My oldest is a struggling read, it’s true. He has dyslexia. But he’s also a reluctant reader. There IS a difference!
Some struggling readers dislike books until they get the right access. Audiobooks can be a game changer, and they were for my son too! However, even with access, my little boy is also incredibly picky about books.
Diary of a Wimpy Kid? Loves the movies. But he won’t read the books because he saw kids reading them in the 2nd grade. He’s in 5th grade now. So, we can’t read that (even though other 5th graders still eat them up AND they are ABOUT a middle school kid with middle school issues! Girls? Hello?) My theory is that since reading is hard for him, he doesn’t want to read anything that could even possibly be mistaken as something a 2nd grader would read.
Percy Jackson? Oh, I’m a HUGE fan, but since it talks about dyslexia – nope! He lives it enough. He doesn’t want to read about it too.
Harry Potter? We’ve tried. Oh, have we tried! Again, he loves the movies but just hasn’t been able to sink into the series yet. I know ….I’m appalled also. Haha! I’m a huge Potter-head, and honestly, that’s probably why he rebels against that one. Mom tip: Don’t let on to your tween that YOU also like something. It’s a sure sign that most kids will say “nope, not cool.”
So, what do I do?
I definitely have NOT given up. I know he likes high adventure. He likes slightly scary, but not too scary. He’s into Minecraft, Plants vs Zombies, reptiles of all kinds, football and martial arts.
When the Scholastic book flyer comes home, I always have him look through it and circle anything he may be interested in. Sometimes he circles the toy (haha), but at least it gets him looking at all of the options!
We do use audiobooks, and that’s a HUGE help. He knows he can read any book that he’s interested in, no matter the level.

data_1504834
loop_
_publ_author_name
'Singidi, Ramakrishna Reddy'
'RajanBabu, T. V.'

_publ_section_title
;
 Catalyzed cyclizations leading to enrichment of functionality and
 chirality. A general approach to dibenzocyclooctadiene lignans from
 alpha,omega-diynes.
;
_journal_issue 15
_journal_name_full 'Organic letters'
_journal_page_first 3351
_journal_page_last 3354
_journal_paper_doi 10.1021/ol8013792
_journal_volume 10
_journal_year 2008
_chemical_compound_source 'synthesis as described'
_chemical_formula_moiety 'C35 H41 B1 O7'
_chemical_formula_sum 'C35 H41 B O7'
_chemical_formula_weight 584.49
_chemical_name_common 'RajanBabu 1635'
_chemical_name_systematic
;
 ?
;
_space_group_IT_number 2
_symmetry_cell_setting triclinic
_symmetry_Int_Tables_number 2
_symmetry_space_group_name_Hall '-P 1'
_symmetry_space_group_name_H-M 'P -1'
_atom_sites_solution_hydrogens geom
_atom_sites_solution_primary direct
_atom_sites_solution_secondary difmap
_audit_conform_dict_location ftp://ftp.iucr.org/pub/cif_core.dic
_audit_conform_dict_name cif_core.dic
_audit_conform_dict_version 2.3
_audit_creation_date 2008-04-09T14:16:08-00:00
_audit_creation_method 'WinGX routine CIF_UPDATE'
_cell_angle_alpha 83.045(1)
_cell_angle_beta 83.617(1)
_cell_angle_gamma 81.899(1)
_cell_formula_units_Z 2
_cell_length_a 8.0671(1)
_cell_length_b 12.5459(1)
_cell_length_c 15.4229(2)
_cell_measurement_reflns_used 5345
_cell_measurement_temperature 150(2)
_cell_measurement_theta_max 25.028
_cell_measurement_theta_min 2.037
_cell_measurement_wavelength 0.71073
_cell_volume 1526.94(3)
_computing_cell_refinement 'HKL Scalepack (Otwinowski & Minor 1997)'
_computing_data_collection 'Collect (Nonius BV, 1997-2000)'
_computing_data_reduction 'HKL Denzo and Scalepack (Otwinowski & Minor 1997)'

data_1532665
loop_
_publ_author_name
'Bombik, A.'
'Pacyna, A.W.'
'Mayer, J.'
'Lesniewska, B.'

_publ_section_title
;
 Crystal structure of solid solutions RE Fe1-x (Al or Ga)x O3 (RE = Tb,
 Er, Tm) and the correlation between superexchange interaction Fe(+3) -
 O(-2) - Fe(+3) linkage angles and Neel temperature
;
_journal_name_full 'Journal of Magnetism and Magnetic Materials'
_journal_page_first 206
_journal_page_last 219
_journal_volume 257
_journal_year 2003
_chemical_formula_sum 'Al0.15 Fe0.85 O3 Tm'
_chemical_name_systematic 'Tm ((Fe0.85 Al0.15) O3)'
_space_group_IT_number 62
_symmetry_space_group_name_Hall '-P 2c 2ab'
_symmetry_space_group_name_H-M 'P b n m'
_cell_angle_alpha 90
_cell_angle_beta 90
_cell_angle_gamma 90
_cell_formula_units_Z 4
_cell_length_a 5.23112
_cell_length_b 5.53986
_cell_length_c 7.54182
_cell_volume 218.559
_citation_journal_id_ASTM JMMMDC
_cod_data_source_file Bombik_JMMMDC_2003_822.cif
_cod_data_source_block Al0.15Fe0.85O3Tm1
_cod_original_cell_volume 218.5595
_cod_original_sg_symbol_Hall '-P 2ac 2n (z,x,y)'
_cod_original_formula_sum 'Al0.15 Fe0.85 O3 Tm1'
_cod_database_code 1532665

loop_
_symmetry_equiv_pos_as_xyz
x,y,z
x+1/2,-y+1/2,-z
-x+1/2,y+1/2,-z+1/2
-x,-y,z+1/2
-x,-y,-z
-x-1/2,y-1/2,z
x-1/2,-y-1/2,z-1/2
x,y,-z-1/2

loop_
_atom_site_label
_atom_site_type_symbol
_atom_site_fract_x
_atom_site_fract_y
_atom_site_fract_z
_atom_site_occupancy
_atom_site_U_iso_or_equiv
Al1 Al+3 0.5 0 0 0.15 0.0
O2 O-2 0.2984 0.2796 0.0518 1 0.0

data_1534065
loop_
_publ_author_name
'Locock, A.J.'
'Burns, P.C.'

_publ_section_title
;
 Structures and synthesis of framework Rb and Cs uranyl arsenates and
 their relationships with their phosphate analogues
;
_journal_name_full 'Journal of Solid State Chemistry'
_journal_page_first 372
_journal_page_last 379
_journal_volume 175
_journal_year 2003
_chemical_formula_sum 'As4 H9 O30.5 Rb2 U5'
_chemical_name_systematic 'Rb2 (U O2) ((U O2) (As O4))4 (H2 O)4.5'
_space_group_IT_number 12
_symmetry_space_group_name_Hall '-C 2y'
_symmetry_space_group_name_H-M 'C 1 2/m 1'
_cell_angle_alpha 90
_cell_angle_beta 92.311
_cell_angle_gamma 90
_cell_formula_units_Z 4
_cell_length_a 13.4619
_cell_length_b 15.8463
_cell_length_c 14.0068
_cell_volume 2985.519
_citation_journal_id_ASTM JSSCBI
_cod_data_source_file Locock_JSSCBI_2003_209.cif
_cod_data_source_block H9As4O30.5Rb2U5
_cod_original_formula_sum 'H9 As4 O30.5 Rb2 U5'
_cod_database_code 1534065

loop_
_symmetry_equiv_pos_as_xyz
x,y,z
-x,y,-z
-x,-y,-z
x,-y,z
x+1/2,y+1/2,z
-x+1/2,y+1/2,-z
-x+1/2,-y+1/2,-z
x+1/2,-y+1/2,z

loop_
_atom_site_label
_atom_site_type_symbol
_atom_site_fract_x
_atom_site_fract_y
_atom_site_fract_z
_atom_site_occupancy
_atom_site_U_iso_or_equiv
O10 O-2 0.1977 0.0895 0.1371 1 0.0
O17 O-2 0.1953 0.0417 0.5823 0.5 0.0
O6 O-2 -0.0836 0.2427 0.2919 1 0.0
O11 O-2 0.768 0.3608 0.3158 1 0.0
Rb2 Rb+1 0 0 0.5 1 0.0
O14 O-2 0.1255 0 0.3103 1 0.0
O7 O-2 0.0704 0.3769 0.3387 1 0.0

We make frequent trips to the library AND to our local Barnes and Nobel. We try all different types of genres – nonfiction, graphic novel, poetry, chapter books.
A Ray of Hope
One of my favorite moments came on a Saturday morning. I was busy cleaning the bathroom, and he came rushing in excited!
“Mom, this book is so FUNNY!”
I had to stop to process what he was saying for a moment. “What? Did you say book? You’re reading a book?”
“YES! And Mom, it’s funny!”
My mommy heart SUNG at these words! It was a book I had purchased a year prior, Diary of a Minecraft Zombie. I do that from time to time. I purchase books I think he may like, and just leave them around the house: his room, on our tables, and in the kids’ bookshelf. He was cleaning his room that Saturday morning as well and came across the book. He said it looked interesting, so he decided to read it. Jaw.Drops.
I ended buying him the entire series.
Be patient. Let them pick out their own books. But also help them find books based on their interests.
Also, I read aloud to my kids as a family even though my kids are 11 and 8. Oftentimes, when I begin to read aloud, he’ll stop what he’s doing to come sit beside me and absorb the story.
This will vary from family to family, but here are some books we’ve found success with (whether by audio, read aloud, or sight-reading):
Best of luck, fellow momma bookworms! We got this.